A.A. Bondy has obviously undergone several transformations, from rock star “Scott” in Verbena to folk balladeer in his first two solo albums to indie star on his third, admittedly starkly different, solo release, and finally to eccentric recluse in the wilderness coming from his writing of said solo works; according to his Spotify page, eventually joining an M.D.M.A club was the final straw. A.A. found his way back to music, and into new LP Enderness, in one sense a continuation of the mellow attitude of his prior solo material, but in another a starkly darker and more modern approach to instrumentation and lyrics.
See the keyboard of opening single, “Diamond Skull”, which is more Ariel Pink than the folk or rock seen previously. Sure, it is somewhat rhythm heavy for indie-pop, but it is more so disturbingly clever in the lyrics about death and politics. This is seen throughout the record, from the equally catchy and dark “#Lost Hills” to the more grotesque sounding and feeling “Fentynal Freddy”. Bondy rolls from one sobbingly angry notion to another. Some are more modern than others, there is a Fresh and Onlys feel to “Images of Love”, the only time he appears to be willingly vulnerable, see the line, “I forgot what submission was.” and a Spoon feel to “I’ll Never Know”, while tracks like “In The Wonder”, “Pan Tran”, “Killers 3”, and yes, “Enderness” are more true to his prior sound, even if more modern and synth-heavy.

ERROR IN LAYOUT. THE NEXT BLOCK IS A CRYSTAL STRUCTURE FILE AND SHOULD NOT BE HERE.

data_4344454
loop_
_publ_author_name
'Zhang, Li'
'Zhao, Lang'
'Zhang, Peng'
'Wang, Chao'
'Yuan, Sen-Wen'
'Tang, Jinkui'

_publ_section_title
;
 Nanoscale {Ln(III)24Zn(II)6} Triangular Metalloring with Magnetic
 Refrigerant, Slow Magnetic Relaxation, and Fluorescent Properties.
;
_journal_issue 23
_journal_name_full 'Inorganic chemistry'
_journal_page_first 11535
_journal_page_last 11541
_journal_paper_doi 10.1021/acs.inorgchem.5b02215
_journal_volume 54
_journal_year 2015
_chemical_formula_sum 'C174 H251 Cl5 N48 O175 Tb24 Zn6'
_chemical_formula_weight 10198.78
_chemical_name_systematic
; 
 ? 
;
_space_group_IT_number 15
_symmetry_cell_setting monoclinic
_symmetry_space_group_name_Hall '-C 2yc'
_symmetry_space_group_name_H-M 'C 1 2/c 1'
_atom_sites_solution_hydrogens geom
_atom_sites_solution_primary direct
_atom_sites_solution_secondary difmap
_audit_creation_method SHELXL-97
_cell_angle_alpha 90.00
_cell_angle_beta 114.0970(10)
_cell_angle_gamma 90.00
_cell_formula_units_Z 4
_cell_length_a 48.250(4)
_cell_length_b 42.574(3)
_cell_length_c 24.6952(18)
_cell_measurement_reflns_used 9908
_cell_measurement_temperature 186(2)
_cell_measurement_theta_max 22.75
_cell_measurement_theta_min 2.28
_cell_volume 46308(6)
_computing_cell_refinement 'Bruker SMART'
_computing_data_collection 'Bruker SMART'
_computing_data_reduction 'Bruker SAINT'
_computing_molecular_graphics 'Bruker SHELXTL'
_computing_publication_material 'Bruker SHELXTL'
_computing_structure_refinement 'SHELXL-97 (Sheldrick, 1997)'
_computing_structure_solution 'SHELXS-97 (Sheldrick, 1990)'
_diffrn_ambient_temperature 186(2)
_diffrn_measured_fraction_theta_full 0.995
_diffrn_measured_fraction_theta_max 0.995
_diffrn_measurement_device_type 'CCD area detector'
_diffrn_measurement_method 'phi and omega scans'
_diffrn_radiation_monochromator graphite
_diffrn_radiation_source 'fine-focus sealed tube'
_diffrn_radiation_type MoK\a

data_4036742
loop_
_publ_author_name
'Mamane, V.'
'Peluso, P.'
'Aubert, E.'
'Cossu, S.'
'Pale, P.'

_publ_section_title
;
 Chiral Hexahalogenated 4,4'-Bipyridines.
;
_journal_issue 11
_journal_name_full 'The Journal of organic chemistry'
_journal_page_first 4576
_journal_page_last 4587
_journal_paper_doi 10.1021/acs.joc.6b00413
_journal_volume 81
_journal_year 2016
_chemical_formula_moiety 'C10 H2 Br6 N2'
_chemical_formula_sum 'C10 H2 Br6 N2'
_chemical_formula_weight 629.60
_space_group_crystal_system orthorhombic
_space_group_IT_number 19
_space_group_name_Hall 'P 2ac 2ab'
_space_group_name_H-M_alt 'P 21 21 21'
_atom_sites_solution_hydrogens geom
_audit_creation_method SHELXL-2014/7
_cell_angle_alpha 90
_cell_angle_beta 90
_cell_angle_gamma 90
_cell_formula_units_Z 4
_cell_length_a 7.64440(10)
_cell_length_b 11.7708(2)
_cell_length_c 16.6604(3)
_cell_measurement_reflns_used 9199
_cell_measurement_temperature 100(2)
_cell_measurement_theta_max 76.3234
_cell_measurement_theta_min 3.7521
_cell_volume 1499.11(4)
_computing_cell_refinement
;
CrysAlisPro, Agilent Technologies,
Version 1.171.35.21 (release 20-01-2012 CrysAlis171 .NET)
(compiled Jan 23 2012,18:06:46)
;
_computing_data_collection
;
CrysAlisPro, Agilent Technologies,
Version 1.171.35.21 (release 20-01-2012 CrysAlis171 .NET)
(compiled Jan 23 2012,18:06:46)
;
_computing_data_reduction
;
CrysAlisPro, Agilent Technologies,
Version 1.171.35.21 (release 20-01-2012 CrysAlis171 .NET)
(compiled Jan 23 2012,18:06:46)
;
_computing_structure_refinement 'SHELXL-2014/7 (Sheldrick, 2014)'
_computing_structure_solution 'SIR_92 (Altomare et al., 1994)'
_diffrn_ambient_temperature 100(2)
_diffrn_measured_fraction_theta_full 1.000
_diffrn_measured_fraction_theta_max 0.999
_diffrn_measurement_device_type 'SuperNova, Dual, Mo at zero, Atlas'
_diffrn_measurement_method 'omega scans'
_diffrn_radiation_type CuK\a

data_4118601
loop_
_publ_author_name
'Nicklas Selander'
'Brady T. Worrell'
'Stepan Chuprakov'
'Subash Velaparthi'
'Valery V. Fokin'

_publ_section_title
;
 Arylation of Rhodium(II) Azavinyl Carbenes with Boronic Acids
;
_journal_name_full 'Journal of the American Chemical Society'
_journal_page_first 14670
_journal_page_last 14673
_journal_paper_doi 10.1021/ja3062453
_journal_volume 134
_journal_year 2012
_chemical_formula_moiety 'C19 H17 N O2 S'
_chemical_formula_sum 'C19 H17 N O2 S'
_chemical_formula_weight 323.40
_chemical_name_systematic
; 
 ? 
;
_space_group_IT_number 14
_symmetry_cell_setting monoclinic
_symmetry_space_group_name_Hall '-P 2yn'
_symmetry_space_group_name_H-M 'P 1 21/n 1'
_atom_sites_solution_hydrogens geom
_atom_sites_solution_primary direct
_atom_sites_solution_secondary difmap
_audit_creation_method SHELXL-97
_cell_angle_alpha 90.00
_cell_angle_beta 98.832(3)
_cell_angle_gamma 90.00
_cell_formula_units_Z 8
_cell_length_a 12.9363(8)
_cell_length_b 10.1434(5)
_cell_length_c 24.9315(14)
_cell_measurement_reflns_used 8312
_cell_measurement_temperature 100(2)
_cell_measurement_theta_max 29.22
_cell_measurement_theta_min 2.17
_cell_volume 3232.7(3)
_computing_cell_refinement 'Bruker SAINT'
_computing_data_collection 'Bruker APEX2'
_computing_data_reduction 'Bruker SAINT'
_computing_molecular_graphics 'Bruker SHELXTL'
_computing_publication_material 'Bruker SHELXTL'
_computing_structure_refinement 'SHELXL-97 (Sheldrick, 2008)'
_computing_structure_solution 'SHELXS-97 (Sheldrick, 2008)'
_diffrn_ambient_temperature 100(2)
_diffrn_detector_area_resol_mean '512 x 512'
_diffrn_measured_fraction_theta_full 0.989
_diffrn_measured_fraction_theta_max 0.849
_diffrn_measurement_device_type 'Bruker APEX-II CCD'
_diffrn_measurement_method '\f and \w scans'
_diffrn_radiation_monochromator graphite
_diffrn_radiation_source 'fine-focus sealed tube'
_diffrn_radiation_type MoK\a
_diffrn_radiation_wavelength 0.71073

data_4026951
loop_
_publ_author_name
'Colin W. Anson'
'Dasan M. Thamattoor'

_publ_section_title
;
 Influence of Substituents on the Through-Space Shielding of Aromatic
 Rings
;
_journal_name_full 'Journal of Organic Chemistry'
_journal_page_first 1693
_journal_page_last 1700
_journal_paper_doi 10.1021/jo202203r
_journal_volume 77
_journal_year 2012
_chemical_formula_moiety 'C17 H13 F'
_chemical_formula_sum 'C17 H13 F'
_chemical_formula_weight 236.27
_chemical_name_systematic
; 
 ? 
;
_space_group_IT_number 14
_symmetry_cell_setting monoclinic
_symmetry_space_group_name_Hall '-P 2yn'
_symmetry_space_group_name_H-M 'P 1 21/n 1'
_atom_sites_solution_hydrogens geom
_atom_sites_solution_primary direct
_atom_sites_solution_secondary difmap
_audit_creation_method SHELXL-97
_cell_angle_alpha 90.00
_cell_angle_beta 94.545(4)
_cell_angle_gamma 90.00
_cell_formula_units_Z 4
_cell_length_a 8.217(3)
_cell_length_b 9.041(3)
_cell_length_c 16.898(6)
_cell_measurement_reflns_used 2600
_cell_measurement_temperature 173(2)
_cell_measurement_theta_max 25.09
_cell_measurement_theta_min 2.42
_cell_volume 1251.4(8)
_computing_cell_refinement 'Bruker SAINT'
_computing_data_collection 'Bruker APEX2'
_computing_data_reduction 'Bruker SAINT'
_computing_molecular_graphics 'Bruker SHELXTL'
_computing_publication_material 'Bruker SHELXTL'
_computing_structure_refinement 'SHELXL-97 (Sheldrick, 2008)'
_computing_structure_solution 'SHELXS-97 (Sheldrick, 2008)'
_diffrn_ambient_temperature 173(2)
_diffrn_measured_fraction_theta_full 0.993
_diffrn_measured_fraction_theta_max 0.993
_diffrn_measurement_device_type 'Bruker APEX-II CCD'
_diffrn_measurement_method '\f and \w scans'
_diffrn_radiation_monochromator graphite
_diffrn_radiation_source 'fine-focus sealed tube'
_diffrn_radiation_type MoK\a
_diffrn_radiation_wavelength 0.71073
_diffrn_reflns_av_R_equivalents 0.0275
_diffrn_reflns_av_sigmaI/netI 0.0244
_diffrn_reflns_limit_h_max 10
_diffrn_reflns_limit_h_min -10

Yes, Enderness is still very much like the A.A. Bondy of old, but it is oddly more grim than the angry youth in Verbena or painful optimism in folk title When The Devil’s Loose, hopefully the songs keep coming for a while, but with Enderness is a legacy more tragic and mysterious than anything previously seen.